It was a tranquil morning at Arlington National Cemetery. We had the privelage of presenting a wreath from our school during the Changing of the Guard Ceremony at the Tomb of the Unknown Soldier. Four students were selected by a committee of teachers based on essay applications to be a part of the ceremony. Several of their parents flew to DC to surprise them that morning at the cemetery. This was such a peaceful morning of touring gravesites of people like John Glenn, JFK, Ruth Bader Ginsburg, Robert E. Lee, Thurgood Marshall, and the grandfather of one of our students. As we walked through the site I was so impressed by the respect that was shown by the students toward the fallen heroes of our country.
Iwo Jima and The White House
On the way to the White House we stopped at several monuments outside of the city. Iwo Jima’s statue is a famous one as it honors all fallen soldiers from the US Marines since its inception. This statue is modeled after a famous image from the Korean War. Because you cannot drive up to the White House, the buses dropped us off at Ford’s Theatre, where President Lincoln was shot and we walked from there to the White House. At this point, we had some time before our evening activities so we relaxed on the lawn and took in the sight of the White House for a while.
Our final night’s activity was aimed at getting students’ energy out before the journey home the following day. We split into small teams and bowled at a local alley. Initially, we had hoped to view Sheer Madness, but due to Covid restrictions were unable to go to the Kennedy Center.
Day Three was the longest of the trip. We packed so much into those hours and logged over 20,000 steps for the day. The bus dropped us off at the Jefferson Memorial in the morning and picked us up outside of the Smithsonians in time for dinner. We were on foot all day and thankful for beautiful weather.
Landmarks and Memorials
On our walking tour of downtown DC, we saw the Jefferson Memorial, FDR Memorial, Martin Luther King Jr. Memorial, Korean War Memorial, the Lincoln Memorial, Vietnam War Memorial, World War II Memorial, Washington Monument…all before lunchtime and then US Capitol Building in the afternoon. It was a fast-paced foot tour, but we packed in as much as possible and gave the students a few minutes to explore at each site.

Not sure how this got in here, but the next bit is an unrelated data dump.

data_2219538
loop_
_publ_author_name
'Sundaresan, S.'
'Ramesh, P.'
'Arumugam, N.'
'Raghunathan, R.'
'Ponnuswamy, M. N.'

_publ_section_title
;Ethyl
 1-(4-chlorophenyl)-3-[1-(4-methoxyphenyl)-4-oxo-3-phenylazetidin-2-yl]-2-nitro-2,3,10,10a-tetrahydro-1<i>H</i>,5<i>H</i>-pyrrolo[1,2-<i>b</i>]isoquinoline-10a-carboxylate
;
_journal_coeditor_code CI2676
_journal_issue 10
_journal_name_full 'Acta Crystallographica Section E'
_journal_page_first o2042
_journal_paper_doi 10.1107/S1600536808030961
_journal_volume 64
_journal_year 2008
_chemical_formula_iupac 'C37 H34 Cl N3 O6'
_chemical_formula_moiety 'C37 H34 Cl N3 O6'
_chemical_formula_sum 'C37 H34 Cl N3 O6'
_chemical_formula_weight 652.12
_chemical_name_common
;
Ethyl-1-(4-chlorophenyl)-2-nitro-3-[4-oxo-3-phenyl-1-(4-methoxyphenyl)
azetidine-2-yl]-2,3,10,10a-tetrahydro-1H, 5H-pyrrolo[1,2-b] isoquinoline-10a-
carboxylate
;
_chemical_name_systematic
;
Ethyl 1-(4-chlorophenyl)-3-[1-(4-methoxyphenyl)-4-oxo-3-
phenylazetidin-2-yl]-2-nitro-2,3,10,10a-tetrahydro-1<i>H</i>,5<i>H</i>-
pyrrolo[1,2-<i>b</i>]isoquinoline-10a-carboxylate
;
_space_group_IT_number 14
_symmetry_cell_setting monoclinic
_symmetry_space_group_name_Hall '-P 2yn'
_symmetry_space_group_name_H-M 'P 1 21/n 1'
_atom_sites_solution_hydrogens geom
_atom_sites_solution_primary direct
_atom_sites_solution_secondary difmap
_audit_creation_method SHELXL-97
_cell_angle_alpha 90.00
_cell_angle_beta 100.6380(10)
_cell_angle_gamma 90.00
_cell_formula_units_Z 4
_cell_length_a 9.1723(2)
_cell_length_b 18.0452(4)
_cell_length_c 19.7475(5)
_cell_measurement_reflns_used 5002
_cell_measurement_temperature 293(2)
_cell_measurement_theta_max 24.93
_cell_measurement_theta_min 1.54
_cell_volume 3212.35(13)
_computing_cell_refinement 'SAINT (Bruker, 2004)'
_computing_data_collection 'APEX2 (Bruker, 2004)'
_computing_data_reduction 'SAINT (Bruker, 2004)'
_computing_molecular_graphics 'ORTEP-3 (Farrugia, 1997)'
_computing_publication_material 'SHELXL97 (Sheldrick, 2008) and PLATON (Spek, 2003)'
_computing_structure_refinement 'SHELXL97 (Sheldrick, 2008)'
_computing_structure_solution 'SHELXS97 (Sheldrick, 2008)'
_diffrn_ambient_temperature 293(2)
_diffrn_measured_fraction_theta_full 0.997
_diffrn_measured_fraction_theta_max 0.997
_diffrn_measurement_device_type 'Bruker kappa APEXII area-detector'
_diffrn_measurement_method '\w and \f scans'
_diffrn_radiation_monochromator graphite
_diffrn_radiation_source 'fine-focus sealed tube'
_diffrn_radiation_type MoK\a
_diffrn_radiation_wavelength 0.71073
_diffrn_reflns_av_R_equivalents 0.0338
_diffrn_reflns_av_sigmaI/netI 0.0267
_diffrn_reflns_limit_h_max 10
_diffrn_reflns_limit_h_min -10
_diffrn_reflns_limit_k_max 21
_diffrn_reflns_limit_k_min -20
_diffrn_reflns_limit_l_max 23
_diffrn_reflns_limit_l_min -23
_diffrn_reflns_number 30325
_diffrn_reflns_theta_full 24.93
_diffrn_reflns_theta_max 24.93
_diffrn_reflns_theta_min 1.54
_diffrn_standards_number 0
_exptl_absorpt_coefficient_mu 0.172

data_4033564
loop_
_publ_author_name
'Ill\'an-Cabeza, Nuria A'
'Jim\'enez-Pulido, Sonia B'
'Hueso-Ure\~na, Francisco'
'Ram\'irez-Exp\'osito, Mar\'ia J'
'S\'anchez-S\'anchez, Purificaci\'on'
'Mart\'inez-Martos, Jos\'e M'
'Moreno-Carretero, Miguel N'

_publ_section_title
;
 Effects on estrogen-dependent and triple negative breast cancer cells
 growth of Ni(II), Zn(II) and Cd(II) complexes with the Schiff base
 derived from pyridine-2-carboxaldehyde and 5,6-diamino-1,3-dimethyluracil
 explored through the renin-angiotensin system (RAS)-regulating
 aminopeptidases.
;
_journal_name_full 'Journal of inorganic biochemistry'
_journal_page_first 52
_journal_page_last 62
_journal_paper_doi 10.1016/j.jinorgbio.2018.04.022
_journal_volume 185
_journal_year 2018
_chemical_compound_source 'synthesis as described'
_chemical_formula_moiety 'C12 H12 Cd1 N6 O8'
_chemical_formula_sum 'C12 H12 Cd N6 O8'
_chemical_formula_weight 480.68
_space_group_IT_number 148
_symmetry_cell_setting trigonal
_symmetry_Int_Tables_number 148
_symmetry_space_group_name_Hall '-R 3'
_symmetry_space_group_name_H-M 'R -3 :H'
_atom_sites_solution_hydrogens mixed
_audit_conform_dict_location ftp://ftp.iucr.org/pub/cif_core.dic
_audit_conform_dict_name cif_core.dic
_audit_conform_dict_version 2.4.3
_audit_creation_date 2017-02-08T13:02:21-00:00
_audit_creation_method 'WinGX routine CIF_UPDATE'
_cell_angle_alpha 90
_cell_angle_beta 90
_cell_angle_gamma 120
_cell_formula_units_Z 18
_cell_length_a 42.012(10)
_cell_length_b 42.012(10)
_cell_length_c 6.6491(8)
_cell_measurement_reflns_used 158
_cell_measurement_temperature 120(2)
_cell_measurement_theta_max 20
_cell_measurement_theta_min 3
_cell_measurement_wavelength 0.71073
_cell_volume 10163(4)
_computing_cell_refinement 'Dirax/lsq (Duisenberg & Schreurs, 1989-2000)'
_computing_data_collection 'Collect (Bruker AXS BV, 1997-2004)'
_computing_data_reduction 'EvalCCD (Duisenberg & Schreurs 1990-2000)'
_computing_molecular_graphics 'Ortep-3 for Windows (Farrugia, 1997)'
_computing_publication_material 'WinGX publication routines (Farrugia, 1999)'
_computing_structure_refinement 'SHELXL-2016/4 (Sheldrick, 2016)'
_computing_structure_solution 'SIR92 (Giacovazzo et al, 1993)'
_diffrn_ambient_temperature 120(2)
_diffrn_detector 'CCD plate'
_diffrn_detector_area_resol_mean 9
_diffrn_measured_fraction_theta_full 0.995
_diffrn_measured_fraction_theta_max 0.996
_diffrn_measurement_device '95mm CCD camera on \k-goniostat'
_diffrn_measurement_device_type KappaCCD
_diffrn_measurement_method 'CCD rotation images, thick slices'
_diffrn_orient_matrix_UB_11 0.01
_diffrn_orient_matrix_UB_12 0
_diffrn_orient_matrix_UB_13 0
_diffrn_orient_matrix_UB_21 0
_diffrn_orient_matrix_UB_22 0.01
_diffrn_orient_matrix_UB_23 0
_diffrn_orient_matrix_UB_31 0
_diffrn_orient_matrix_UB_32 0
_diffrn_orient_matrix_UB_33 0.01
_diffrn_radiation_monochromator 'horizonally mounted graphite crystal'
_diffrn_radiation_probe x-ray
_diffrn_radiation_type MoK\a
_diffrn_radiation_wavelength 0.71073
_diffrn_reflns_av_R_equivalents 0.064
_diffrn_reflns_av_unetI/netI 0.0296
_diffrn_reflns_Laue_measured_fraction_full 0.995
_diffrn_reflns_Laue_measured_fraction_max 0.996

After lunch, we visited many museums that frame the National Mall. On our way to the final stop, we hit a patch of rain for about ten minutes, but otherwise the entire day was absolutely beautiful. During our museum tour we spent 45 minutes to an hour at each of these sites: Musuem of American History, National Museum of African American History and Culture, Museum of Natural History, and we ended the day with a tour of Embassy row en route to the Air and Space Museum.
Dave and Buster’s
Students and chaperones were able to blow off steam following the long day of touring by finishing the day at Dave and Buster’s. The group was served a buffet-style dinner and each student had a prepaid game card. My favorite part about this stop is that I bounced from group to group taking photos and making sure each student had a shot of them enjoying the arcade.
Some weeks it feels like I am crawling to the finish line. This is one of those weeks. Spring break starts tomorrow and I’m dragging. Which is why having the Five Minute Friday community is awesome! It’s a built-in date with positive writers and a cup of coffee each week. This week our prompt is: Explore.
On Tuesday morning I will be joining 120+ students from the high school where I teach on a tour of Washington DC. We board coach buses in Ohio bright and early and by dinner time we will be in the US capital city. I am most excited about chaperoning this trip along with some of my friends. As history teachers, I fully expect us to nerd out at places like the Smithsonian and African American History Museum.
The last time I was in DC was college. I planned a trip for a Government course I took and we met with someone from the Senate on that trip. In high school, a family friend was married in the city and so I took a brief trip then as well. And of course, I attended my own 8th grade trip way back in…well, a while ago.
This trip is a special one. Usually the DC trip is an 8th grade adventure, but because the current freshman and sophomore classes did not get to go (due to Covid) our district and trip coordinator worked together to make sure these students get the opportunity to explore the city that is so critical to America and our history as a nation.
So please say a little prayer for my safety and sanity as I embark on a five day excursion with students and colleagues.